I've got a home network: three hosts on OS X and printer. All the devices are wireless and connected into a network via Actiontech T1200H router which is also provides internet. One computer(MacPro) works as a server and never switched off.

But for now DNS and DHCP services provided by router (which I've got from my ISP)...

Is it possible to use Dnsmasq to override the services provided by router?

my dnsmasq.conf:


# Static IP addresses for home WLAN:


# My router's IP:

# Web dev settings:
# to listen for DHCP and DNS requests on addresses:

# Google public DNS:

I've restarted dnsmasq multiple times, but old IP addresses of all devices did not change... What am I doing wriong?


after I logged in to my router and go to WAN Settings I've found this options:

Select the ISP protocol below.
   * RFC 1483 via DHCP
     RFC 1483 via Static IP`

and when I switch to PPPoE (by default it is RFC 1483 via DHCP) getting:

Enter your PPP username and password.
    PPP Username:   
    PPP Password:

Is that what you mean by "specific ISP/gateway combination for administrative password"?

  • Did you try renewing your IP on clients, they will not change IP until their lease expires? support.apple.com/kb/PH18513?locale=en_US – Enis P. Aginić Aug 3 '15 at 5:45
  • Also disable DHCP services on your router. Having two DHCP servers on a network is not a good thing. – Enis P. Aginić Aug 3 '15 at 5:47
  • Thank you for reply! I've tried it but seems like Actiontech T1200H router does not allow to disable DHCP... – Drew Aug 3 '15 at 23:41

First of all, you will need to disable DHCP on your router (or change it to give out your new DNS server addresses), having two on a network is not a good thing.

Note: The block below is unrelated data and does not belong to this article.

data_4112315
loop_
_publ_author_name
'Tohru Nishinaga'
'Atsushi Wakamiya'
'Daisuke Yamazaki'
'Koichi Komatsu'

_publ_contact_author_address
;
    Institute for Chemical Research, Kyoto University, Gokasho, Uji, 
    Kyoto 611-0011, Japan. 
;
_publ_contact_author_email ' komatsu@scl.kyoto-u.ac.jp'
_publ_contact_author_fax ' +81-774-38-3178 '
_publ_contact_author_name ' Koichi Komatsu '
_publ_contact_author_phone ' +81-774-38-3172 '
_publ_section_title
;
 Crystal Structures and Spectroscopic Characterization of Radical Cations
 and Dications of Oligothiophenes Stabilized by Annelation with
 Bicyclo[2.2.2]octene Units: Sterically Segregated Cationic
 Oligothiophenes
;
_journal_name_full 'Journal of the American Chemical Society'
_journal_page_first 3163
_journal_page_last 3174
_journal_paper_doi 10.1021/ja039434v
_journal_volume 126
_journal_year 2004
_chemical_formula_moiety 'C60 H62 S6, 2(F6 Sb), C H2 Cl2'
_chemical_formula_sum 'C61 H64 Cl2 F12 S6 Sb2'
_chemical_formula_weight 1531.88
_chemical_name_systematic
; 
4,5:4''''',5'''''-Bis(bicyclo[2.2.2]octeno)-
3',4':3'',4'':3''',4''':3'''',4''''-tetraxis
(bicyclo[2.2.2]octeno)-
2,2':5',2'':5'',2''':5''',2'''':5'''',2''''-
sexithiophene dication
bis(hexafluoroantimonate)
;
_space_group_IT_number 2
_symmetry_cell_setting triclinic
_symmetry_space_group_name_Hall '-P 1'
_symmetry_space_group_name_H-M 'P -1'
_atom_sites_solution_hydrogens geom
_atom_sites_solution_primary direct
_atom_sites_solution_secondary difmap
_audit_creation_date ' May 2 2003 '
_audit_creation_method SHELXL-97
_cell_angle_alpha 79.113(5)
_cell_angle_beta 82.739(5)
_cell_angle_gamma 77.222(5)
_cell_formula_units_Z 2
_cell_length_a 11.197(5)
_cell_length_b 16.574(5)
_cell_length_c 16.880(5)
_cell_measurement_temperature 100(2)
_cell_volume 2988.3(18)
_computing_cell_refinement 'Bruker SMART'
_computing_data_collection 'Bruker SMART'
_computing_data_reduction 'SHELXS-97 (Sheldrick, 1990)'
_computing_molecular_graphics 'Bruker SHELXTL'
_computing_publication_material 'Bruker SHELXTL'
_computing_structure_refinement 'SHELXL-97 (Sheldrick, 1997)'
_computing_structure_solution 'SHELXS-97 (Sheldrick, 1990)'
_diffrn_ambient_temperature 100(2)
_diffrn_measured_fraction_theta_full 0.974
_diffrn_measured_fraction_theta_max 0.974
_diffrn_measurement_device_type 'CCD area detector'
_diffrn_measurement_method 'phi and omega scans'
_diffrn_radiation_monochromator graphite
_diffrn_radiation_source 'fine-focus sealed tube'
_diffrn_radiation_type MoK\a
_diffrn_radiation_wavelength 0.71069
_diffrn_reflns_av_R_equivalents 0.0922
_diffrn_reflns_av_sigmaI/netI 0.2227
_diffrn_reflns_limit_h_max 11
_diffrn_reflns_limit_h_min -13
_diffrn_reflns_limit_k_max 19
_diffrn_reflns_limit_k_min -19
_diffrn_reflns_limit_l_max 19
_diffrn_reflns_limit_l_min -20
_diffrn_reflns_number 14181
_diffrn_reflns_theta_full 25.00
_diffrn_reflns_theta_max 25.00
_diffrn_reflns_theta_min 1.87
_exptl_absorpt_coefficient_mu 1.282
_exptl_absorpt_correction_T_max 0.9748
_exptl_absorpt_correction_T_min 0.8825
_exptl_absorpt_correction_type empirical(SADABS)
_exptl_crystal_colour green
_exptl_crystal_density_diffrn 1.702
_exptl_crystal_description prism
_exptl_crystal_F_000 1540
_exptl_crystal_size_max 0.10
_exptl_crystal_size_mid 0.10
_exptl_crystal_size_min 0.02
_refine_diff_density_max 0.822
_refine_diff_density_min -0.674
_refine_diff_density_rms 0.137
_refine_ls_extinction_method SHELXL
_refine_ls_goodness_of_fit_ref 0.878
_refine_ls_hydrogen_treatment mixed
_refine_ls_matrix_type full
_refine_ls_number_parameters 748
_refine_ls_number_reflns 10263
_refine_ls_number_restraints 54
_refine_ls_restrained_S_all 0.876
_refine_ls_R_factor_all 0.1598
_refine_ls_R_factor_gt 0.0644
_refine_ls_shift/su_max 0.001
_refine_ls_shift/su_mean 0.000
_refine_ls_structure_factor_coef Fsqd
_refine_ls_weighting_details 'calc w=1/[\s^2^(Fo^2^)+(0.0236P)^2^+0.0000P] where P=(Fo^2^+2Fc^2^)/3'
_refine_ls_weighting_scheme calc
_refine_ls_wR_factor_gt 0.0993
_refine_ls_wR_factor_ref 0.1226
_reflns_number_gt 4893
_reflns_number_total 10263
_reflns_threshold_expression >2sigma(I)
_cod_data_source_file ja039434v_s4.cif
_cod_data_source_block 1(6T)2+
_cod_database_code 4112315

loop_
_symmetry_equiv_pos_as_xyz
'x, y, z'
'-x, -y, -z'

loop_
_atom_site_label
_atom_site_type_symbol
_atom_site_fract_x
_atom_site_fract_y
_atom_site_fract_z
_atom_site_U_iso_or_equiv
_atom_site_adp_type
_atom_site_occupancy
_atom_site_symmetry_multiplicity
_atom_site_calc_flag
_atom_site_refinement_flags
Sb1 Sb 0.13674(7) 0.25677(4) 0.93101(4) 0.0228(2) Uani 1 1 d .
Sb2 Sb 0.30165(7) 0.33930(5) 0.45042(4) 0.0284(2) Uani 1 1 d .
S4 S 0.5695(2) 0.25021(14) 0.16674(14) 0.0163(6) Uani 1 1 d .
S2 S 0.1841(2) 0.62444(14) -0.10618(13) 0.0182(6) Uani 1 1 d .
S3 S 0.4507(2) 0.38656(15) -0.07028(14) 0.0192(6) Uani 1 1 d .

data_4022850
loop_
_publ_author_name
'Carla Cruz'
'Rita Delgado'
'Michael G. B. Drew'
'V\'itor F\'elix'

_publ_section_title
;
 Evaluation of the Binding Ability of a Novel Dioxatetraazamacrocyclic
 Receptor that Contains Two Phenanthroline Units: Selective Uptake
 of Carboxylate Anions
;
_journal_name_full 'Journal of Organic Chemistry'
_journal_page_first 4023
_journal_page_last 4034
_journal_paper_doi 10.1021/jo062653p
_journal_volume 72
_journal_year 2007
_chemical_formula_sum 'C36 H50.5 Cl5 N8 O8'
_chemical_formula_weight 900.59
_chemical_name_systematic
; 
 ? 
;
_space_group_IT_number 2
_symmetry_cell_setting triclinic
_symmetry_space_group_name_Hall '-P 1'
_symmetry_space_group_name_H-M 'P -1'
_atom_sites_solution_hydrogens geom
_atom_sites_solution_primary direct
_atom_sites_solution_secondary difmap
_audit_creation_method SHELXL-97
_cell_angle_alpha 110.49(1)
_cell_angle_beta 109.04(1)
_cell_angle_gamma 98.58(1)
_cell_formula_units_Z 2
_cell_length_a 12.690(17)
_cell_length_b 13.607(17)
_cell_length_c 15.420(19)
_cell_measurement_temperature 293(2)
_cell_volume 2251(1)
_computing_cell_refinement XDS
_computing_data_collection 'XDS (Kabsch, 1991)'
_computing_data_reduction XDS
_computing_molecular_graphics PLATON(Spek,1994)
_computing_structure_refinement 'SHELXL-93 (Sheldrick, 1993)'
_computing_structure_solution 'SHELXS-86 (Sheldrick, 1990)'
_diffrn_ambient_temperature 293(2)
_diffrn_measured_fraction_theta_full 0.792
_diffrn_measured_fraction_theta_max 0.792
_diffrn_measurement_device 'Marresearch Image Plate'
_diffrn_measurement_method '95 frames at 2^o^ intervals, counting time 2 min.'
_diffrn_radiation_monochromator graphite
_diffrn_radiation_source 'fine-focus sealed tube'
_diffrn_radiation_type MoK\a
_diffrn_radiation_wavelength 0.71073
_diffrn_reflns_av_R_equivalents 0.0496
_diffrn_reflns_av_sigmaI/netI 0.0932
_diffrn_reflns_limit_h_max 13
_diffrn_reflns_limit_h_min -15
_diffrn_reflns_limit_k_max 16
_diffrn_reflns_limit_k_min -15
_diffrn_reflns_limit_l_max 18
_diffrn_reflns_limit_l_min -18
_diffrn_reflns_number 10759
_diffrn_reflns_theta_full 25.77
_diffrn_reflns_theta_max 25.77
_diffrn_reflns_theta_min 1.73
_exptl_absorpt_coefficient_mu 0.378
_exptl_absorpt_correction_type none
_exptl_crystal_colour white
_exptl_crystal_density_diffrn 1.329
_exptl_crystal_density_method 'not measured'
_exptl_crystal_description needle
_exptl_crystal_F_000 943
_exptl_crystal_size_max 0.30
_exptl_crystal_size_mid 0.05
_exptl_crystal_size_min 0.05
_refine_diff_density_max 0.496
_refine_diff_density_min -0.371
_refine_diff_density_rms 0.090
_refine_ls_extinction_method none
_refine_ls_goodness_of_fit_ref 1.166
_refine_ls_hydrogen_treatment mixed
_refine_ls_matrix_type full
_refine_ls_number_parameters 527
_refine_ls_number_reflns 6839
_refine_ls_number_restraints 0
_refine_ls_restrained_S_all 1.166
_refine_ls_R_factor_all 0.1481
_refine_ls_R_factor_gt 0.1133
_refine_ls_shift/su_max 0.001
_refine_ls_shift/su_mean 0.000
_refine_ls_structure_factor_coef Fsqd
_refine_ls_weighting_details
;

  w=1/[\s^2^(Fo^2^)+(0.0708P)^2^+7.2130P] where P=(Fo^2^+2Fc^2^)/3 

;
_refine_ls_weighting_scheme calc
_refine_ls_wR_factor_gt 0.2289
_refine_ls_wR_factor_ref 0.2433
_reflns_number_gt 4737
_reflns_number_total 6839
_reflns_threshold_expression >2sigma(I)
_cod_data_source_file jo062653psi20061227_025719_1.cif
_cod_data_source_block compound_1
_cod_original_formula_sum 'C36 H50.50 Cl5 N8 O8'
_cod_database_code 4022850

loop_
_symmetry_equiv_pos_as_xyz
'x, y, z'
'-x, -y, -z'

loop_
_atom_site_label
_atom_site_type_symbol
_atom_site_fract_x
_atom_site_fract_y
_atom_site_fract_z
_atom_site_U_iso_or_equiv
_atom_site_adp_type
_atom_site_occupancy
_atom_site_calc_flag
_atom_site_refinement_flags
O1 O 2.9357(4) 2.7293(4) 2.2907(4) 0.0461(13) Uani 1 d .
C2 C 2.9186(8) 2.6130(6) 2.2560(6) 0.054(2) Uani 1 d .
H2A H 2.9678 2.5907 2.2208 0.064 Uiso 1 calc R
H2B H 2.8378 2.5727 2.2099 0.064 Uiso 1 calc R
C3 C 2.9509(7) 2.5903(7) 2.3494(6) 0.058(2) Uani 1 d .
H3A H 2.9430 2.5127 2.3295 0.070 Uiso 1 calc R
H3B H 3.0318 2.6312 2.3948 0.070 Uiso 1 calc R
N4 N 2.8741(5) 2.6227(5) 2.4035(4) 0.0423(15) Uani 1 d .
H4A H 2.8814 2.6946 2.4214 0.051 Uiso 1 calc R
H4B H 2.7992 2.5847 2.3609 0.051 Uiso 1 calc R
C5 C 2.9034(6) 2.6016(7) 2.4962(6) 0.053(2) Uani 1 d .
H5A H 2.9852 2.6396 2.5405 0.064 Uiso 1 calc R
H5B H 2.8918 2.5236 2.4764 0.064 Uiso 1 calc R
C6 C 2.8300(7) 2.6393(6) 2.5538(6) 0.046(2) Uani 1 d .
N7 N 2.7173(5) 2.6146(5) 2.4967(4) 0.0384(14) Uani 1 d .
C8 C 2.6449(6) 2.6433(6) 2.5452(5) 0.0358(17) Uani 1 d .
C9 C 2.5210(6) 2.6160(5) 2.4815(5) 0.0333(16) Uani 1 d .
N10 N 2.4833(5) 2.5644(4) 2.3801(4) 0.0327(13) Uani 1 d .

Second you will need to renew DHCP lease on every device, because devices will not do it automatically until their lease expires.

You've mentioned you can't turn DHCP off on your Actiontec T1200H, but to quote the manual:

"To change the Gateway's DHCP settings: 1. Click Enable to activate the Gateway's DHCP server."

Now what some telecommunications companies do is they give you a username and password that is limited to setting up WiFi, rebooting and doing some other basic settings. What they don't tell you about is there is another set of credentials to allow full control over the router. You don't get these because you can screw it up and they have to come to your house to fix it.

Try calling your ISP and asking for this administrative user/password (good luck with that) and try Google searching your specific ISP/gateway combination for administrative password, someone probably figured it out.


PPoE settings are for VPN, and DHCP can assign IPs to VPN clients, but it's not DHCP itself.

Here is an example of what I mean:

I use Telekom Srbija as ISP and they gave me a username "user" and password "123456" to log into my gateway. This user can't change DHCP settings. enter image description here

So I went online and typed into Google search "Telekom Srbija ADSL admin user" and it came up with username "admin" and password "adminpassword". Logging in with these gave a much different menu and access to changing DHCP. enter image description here

| improve this answer | |
  • I've updated the post... please take a look – Drew Aug 4 '15 at 5:57

Your Answer

By clicking “Post Your Answer”, you agree to our terms of service, privacy policy and cookie policy

Not the answer you're looking for? Browse other questions tagged or ask your own question.